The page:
[fpc-devel] ref count types / threadsave question
lazarus at mfriebe.de
Sun Jan 6 16:17:22 CET 2019
On 06/01/2019 15:34, Jonas Maebe wrote:
> On 06/01/19 15:30, Martin Frb wrote:
>> Out of interest...
>> What about TRTLCriticalSection?
>> If a variable is shared between 2 threads, and only accessed within a
> From the mail you replied to:
> In general: always use an RTLEvent, mutex, *critical section* or
> similar to access shared data. Those will ensure that the necessary
> memory barriers get inserted.
Can't help it but to get back to my initial optimization idea.
Not necessarily to actually request it. Not sure if the savings would
actually be that notice-able... But to see if in theory it would hold...
The idea was
- local variables of a procedure/function
- with a ref count of 1
Such a variable could in the epilogue be freed, without a "locked dec ref".
(actually not limited to the epilogue, but wherever the compiler inserts
such a decref)
The original answer was: it could not. The thread may not see, that
another thread has inc'ed the refcount.
However, from my previous mail, it seems that another thread can only
increment the refcount, if it has acquired a copy of the variable within
memory barriers. Thus the first increment to refcnt=2 would be visible.
If another thread would just access any such variable (including via
PAnsiString) without memory barrier (i.e., without lock) then during the
other threads fpc_ansistr_incr_ref, the first thread may free the string
by going to ref=0. (Or the other string risks seeing the string pointing
to data, while it already is nil in reality).
That also holds, if the original thread stores a copy into a global var,
since the other thread must get some lock before accessing the global
var (and thus when the refcount goes up, this is visible).
So if the other thread must go through a lock of some form, to get the
string, then the first thread is guaranteed to see refcnt=2. (or above)
- Other threads can then add more to the refcount, which the first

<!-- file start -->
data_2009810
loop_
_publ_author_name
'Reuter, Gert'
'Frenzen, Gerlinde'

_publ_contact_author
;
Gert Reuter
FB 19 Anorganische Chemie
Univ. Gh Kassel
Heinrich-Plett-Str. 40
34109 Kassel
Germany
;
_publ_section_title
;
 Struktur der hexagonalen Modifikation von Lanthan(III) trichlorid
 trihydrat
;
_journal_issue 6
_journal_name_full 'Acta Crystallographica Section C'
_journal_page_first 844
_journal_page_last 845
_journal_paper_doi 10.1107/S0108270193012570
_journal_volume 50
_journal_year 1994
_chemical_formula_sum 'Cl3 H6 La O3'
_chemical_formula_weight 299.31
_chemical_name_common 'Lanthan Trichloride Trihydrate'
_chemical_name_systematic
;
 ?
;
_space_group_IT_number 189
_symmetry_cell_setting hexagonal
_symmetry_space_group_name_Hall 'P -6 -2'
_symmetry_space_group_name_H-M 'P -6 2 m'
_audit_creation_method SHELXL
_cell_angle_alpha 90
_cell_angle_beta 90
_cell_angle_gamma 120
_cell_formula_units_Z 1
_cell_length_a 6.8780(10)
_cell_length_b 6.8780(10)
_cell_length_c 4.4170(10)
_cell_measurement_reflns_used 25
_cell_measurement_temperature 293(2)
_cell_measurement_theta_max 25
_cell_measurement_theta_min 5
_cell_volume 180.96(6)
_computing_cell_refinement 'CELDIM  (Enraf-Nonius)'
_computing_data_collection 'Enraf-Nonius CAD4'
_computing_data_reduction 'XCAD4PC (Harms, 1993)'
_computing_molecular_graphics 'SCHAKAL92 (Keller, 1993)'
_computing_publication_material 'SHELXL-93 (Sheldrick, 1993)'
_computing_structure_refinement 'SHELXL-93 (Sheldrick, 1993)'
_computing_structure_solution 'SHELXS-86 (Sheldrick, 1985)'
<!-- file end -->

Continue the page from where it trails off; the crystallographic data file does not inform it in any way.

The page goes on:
thread does not see, but that does not matter, since the first thread is
only interested in either 1 or greater than 1.
- Other threads can set it back to 1. The first thread may not see that,
but that does not matter, because if the first thread sees > 1, it goes
for the safe locked-decr.
(If the other thread has set it back to 1, then no other thread can
increase it again, without a lock.)
Other threads can NOT set the refcnt to 0. If they do, something is
already seriously broken. As the epilogue of the function may then see
the none-nil pointer, despite in reality it should be nil.
So if the function goes into its epilogue, and a local variable has a
refcount of 1, then this local var can be freed without any call to
fpc_ansistr_decr_ref (any lock).
Because no other thread can have a reference to that variable at that time.
This holds for local vars.
Because the function (and with that the thread for that function) in
which the variable is declared is guaranteed to own the last ref-count.
For a global var, several threads could at the same time do "s := ''; ".
Though without lock, that would be unsafe.
If access to the global var would be properly locked at all times (see
my last big mail) then it might hold... (But I haven't really thought
through all possibilities.)
Then again, it should. Because fpc_ansistr_decr_ref does not protect the
variable and the var changes to nil, which is not seen by other threads.
And the initial 2nd ref count would have to be gotten in a men-barrier
lock too. Or one thread could free the mem, while the other increments
the ref count.
Each actual variable (holding a ref to the string) is not protected /
not thread save in it self. Therefore can/must be considered to be owned
by one thread only.
Only the ref count is protected.
More information about the fpc-devel